• Illegal review suppression: Using unjustified legal threats, other intimidation, or false accusations to prevent or remove a negative consumer review. The proposed rule also would bar a business from misrepresenting that the reviews on its website represent all reviews submitted when negative reviews have been suppressed.
  • Selling fake social media indicators: This covers false indicators of social media influence, such as fake followers or views.        

The Potential Impact

The proposed rule could lead to monetary penalties for violators. It could also lay a foundation for private lawsuits – enabling consumers to claim that a violation of the rule vests in them a claim for money damages (and maybe even a class action).

Can security companies cultivate their own reviews and mitigate negative ones? What responsibility do security companies have to remove reviews that they know are fake or false? Are the stakes higher for security companies – given the life safety implications for their products?

Truth and transparency in the consumer review process should be your guide. If your business is inappropriately meddling in consumer reviews, there could be legal liability whether this proposed FTC rule is enacted or not. The proposal simply makes it easier for the FTC to impose penalties on violators. That should benefit consumers who want to trust what we read – whether we are purchasing a security system or speakers.

Timothy J. Pastore, Esq., is a Partner in the New York office of Montgomery McCracken Walker & Rhoads LLP (, where he is Vice-Chair of the Litigation Department. Before entering private practice, Mr. Pastore was an officer and Judge Advocate General (JAG) in the U.S. Air Force and a Special Assistant U.S. Attorney with the U.S. Department of Justice. Reach him at (212) 551-7707 or by e-mail at [email protected].

About the Author

Timothy J. Pastore, Esq.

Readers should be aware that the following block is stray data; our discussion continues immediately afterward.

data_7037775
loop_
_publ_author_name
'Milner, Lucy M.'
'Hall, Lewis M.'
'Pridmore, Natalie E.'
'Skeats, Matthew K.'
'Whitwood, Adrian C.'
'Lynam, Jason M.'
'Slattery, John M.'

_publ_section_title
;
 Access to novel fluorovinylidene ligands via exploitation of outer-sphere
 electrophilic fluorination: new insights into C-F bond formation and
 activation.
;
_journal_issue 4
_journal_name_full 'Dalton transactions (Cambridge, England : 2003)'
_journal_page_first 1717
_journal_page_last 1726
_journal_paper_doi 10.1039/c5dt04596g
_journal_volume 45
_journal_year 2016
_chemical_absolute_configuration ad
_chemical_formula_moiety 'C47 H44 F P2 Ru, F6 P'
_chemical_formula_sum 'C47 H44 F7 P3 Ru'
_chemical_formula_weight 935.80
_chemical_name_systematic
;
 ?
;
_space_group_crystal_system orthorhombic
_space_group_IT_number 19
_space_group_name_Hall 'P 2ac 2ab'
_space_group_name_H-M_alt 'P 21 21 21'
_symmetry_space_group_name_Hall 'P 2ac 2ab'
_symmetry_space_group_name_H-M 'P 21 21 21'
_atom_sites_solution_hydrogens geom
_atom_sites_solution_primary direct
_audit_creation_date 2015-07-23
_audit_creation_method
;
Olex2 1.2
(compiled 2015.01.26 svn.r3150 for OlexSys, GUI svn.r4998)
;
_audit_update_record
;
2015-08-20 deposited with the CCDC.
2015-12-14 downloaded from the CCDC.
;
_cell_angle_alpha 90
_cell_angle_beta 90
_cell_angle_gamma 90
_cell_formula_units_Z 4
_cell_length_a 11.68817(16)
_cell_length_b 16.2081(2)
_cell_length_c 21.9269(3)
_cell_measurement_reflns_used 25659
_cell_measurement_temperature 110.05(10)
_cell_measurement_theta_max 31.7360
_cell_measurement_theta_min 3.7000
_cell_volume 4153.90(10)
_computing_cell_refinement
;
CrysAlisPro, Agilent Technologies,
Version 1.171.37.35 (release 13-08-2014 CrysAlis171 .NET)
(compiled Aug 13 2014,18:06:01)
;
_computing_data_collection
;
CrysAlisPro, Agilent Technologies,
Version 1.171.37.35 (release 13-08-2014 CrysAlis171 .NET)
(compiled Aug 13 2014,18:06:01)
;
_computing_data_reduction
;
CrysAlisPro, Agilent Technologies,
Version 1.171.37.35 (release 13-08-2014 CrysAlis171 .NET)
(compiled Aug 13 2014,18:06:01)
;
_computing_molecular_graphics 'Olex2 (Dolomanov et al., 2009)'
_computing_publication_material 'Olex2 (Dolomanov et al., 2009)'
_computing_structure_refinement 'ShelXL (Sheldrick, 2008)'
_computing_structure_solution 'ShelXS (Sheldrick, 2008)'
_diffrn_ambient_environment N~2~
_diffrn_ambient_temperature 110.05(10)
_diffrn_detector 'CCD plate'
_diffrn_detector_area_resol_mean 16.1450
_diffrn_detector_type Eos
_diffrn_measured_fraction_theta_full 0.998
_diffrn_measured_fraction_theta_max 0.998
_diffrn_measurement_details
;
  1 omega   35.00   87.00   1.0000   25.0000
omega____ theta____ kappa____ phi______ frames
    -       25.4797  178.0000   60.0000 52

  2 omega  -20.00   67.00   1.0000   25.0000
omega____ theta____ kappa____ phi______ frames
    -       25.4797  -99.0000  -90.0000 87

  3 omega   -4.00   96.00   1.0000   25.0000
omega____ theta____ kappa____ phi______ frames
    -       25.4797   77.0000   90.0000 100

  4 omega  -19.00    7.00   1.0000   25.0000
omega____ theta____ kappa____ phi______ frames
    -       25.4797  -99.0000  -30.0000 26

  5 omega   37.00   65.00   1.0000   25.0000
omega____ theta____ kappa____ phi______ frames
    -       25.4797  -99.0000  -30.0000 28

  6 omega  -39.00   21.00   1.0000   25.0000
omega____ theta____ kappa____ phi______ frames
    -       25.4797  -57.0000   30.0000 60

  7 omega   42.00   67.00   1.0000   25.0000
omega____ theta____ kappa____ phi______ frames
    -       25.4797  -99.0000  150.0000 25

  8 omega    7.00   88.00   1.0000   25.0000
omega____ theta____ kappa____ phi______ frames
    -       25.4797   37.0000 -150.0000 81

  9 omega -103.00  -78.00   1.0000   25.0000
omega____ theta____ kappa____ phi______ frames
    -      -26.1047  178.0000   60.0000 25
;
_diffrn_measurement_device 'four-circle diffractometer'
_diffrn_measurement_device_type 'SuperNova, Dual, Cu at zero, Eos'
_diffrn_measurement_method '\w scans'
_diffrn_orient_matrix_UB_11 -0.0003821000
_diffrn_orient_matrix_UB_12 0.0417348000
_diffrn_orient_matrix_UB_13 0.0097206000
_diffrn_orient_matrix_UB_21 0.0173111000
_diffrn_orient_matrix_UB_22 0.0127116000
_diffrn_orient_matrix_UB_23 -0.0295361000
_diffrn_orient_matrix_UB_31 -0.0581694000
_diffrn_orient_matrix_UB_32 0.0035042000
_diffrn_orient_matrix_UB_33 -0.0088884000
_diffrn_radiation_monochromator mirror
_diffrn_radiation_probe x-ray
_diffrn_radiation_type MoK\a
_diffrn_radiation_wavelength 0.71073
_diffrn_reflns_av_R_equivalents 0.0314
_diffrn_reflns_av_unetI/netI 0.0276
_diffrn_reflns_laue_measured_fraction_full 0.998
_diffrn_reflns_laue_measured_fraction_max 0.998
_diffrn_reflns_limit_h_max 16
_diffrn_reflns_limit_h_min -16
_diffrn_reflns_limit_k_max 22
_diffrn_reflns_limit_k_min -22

Meet Timothy J. Pastore

Timothy J. Pastore, Esq., is the newest columnist to join the Security Business magazine family. He is a Partner in the New York office of Montgomery McCracken Walker & Rhoads LLP (, where he is Vice-Chair of the Litigation Department. 

Before entering private practice, Mr. Pastore was an officer and Judge Advocate General (JAG) in the U.S. Air Force and a Special Assistant U.S. Attorney with the U.S. Department of Justice. As a JAG, in particular, Mr. Pastore was legal counsel to the Air Force Security Forces and Air Force Office of Special Investigations.

Mr. Pastore has represented some of the largest companies in the security industry, including Protection One, Comcast, Charter, Cox, Altice, Mediacom, IASG, CMS and others. He regularly provides counsel on risk management, contracting, operations, licensing, sales practices, etc. Mr. Pastore also has served as lead counsel in courts throughout the country in dozens of litigation matters involving the security industry.

Among other examples, Mr. Pastore led the successful defense at trial of cable giant Comcast in a home invasion case in Seattle, Washington. The case received significant press attention and was heralded by CVN as a top-ten defense verdict.

Mr. Pastore is a graduate of Bucknell University and Boston College Law School.

Reach him at (212) 551-7707 or by e-mail at [email protected].